I headed down to Sunderland for the first time to go to the Contemporary Glass Society conference. it was definitely a worthwhile visit to the National Glass Center, which I had not been to visit before, in the demo sessions on Saturday afternoon I got to see the water jet cutter in action, and demos in the hotshot and print studios, which were quite interesting. Above is an Erwin Eisch drawing being cut on the water jet, and below is a demo of bringing warmer cut sheet glass into the hotshop for a blowing demo.
The conference was called “Glass Skills”and was about the relationship between art and technique in glass. The first morning’s lectures each focused on one side of the debate, Markku Salo spoke about his development through a traditional Scandinavian factory based career. He was followed by Geoff, who spoke about his approach to using glass. Markku spoke about his love of the material, and his interest in pushing it’s boundaries  to see what could be done with glass itself, his career is deeply attached to the material of glass. Geoff’s practice, on the other hand, only makes use of glass when it as a material serves the narrative that he is exploring in a particular project. Conversations of skill and meaning are interesting, and I should at some point make an effort to write about my own feelings about the issue, since it keeps coming up.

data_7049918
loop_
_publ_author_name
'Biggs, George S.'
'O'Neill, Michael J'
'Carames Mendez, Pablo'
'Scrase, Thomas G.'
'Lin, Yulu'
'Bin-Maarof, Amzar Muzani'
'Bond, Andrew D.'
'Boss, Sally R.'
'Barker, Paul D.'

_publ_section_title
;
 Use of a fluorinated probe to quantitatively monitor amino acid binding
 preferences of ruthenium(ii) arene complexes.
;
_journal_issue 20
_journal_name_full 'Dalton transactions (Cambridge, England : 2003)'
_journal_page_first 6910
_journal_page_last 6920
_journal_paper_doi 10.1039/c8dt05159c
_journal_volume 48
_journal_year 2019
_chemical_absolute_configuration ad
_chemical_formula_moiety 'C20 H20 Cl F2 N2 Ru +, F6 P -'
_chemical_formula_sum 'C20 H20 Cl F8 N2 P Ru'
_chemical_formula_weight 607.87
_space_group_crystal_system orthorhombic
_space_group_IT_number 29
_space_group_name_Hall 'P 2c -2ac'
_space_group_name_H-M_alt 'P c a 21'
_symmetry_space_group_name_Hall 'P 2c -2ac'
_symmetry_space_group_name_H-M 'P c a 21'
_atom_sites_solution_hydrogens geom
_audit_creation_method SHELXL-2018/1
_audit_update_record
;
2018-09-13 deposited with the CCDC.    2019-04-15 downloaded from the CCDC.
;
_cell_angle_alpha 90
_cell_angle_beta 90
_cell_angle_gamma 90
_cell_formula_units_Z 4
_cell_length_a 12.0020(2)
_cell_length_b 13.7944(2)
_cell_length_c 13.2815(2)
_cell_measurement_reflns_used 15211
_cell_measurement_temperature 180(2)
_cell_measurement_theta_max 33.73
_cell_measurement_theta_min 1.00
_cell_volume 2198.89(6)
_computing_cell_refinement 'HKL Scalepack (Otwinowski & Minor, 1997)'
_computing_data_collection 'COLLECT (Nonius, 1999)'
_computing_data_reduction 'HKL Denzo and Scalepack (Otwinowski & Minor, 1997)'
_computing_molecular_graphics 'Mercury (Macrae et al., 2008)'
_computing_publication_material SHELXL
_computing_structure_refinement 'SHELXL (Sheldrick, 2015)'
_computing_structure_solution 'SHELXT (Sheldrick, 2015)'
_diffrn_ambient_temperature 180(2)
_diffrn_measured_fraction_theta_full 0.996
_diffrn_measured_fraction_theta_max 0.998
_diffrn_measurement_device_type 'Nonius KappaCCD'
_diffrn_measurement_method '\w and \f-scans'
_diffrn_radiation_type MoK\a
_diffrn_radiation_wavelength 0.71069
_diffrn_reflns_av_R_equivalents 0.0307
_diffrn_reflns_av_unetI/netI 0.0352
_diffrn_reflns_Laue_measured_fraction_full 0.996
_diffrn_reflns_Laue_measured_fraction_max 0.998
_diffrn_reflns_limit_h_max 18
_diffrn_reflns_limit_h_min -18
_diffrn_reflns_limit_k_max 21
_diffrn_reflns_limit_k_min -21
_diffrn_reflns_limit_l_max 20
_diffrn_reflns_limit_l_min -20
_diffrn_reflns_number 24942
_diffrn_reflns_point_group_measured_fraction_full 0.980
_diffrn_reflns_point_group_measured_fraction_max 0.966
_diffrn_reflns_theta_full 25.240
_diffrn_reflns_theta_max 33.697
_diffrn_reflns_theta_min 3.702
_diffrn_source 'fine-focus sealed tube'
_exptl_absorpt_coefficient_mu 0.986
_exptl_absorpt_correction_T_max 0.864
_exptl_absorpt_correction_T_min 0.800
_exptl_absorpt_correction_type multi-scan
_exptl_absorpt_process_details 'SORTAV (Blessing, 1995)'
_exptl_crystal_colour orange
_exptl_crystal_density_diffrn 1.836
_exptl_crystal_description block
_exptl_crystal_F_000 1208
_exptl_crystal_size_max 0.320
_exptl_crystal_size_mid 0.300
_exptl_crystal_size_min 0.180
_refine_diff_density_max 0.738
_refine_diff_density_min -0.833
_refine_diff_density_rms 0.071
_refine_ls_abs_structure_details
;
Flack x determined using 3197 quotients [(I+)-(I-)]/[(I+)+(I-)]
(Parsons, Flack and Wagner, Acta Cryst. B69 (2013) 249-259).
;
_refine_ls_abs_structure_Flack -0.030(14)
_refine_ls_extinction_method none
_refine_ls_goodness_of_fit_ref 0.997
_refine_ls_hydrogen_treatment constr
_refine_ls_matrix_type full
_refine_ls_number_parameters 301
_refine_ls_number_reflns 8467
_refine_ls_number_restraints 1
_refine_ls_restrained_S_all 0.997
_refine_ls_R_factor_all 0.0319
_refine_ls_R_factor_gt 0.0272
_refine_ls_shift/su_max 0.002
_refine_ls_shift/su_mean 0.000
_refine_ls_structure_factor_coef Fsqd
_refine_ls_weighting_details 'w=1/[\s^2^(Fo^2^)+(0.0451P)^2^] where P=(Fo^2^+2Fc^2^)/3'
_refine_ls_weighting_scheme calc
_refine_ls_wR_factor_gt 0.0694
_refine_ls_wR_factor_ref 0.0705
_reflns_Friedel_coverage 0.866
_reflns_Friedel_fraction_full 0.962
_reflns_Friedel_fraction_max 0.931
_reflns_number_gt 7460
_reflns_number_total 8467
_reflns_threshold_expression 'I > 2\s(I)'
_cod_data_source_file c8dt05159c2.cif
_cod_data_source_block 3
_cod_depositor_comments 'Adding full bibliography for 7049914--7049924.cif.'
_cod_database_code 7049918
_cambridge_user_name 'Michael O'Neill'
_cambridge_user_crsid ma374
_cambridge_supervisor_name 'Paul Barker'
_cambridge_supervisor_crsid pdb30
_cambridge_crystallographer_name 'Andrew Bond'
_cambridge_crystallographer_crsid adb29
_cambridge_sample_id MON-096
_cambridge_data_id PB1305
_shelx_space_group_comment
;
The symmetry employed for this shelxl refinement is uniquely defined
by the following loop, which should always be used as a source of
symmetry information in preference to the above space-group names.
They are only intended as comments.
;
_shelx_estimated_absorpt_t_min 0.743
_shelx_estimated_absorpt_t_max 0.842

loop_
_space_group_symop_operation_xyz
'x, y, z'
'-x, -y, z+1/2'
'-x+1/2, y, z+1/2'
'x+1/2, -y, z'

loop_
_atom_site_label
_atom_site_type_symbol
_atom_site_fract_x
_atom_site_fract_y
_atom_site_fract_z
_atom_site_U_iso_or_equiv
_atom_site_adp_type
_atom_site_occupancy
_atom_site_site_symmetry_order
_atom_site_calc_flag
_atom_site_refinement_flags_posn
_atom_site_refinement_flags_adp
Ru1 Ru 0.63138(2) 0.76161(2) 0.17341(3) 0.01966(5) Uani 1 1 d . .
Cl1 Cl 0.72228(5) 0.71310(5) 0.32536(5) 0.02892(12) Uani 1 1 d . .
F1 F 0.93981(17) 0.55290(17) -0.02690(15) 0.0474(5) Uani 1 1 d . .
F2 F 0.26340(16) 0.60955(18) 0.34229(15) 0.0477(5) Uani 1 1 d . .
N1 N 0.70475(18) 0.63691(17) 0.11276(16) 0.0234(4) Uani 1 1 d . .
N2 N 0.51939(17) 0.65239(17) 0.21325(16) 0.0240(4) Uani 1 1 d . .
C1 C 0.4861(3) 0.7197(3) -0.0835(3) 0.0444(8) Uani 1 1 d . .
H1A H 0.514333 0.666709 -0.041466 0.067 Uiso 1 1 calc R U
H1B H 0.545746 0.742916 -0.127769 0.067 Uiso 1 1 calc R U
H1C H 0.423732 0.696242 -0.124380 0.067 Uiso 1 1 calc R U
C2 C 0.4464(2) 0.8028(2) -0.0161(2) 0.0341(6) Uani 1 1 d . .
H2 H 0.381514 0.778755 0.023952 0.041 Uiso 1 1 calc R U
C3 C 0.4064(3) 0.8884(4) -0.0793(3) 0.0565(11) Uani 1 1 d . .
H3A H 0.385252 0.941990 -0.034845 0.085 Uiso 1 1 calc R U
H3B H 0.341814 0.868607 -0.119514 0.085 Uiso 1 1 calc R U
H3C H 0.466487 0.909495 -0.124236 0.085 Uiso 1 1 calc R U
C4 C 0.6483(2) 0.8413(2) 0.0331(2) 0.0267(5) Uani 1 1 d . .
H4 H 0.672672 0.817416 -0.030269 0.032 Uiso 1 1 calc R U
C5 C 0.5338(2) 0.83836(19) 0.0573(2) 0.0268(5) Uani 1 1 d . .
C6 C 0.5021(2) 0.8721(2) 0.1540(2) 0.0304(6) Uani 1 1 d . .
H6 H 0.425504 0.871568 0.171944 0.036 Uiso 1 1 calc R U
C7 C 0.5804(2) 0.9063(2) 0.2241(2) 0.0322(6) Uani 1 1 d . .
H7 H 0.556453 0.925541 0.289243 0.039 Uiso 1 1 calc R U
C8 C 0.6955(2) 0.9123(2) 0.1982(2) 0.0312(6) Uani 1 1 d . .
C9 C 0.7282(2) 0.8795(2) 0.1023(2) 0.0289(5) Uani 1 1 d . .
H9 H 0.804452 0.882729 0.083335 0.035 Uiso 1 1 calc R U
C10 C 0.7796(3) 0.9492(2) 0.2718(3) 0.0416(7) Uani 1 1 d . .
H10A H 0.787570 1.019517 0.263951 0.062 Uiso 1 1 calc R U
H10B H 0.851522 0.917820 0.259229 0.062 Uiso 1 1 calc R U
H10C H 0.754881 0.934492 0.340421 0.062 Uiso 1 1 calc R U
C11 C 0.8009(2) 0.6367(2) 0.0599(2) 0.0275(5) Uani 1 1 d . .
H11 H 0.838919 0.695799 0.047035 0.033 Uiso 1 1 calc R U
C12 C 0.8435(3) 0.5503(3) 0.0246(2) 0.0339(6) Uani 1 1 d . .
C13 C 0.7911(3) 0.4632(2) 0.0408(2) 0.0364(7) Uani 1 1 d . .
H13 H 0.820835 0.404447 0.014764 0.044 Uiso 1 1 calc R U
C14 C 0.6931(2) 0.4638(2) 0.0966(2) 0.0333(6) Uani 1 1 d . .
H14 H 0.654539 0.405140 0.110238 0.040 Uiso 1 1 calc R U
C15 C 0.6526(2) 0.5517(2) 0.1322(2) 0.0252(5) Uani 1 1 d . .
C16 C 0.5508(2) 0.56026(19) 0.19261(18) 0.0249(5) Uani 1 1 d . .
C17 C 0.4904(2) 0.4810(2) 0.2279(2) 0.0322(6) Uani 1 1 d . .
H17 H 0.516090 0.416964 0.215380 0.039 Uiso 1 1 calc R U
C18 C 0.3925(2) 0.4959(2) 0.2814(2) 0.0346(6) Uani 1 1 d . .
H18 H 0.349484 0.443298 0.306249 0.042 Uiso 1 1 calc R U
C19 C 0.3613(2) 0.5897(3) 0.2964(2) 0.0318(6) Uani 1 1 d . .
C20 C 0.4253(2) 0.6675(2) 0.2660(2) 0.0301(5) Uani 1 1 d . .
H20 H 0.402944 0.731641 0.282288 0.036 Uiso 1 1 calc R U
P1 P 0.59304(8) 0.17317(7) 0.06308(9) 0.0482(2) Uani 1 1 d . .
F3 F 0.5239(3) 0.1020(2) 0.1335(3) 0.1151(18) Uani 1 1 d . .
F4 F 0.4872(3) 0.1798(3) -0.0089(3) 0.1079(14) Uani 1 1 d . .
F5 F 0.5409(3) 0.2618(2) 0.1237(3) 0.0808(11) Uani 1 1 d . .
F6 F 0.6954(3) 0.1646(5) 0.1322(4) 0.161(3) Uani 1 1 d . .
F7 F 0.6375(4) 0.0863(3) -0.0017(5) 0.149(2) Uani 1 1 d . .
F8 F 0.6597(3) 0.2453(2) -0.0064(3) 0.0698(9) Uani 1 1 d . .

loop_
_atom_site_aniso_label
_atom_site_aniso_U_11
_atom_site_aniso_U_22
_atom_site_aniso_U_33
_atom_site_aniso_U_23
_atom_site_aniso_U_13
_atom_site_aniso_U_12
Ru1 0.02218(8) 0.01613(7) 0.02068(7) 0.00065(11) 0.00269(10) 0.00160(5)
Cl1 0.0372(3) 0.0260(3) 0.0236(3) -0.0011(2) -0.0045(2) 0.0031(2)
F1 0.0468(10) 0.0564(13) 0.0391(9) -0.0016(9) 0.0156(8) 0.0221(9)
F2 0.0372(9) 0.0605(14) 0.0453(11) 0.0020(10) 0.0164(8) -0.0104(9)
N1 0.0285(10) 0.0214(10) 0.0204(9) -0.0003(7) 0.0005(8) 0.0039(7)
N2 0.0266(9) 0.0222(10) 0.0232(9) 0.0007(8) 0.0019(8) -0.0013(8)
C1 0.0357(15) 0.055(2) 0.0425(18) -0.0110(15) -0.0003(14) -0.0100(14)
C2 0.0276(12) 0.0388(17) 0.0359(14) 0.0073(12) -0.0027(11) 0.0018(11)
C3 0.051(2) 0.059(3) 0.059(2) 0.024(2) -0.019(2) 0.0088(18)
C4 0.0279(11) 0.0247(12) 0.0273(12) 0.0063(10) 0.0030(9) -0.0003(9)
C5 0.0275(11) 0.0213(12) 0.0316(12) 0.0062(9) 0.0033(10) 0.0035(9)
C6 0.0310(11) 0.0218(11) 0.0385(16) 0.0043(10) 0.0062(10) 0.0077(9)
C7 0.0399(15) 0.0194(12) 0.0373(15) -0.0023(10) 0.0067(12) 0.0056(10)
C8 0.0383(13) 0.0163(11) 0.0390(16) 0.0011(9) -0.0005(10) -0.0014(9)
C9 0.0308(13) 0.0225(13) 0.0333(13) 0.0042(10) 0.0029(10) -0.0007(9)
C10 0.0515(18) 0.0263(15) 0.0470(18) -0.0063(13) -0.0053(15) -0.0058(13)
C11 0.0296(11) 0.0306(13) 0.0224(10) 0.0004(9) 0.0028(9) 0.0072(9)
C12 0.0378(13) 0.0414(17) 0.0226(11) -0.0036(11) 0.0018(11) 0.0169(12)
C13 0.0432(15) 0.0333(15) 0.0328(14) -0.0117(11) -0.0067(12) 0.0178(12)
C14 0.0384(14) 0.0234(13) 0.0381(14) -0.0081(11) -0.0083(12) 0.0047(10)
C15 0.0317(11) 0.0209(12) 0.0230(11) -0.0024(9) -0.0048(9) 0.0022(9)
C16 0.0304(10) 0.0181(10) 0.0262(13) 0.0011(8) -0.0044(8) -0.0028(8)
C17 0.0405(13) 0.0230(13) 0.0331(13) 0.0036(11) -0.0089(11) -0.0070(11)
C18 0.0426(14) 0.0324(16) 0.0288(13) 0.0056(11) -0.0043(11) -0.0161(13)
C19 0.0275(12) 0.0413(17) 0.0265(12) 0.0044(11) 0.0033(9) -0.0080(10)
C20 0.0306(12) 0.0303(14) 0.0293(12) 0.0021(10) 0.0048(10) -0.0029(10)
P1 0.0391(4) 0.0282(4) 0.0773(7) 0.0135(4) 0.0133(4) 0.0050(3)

The Pecha Kucha event was an interesting exposure to a variety of CGS members work, and the panel on architectural glass that I went to was informative. 

Luke Jerram closed the conference, and was fascinating, speaking about his reasons for making the glass viruses, which were fascinating, and telling us about a number of his other projects, from placing pianos in many different cities for the public to play, to creating a sky orchestra on hot air balloons. It was an inspiring and thought provoking way to end the weekend.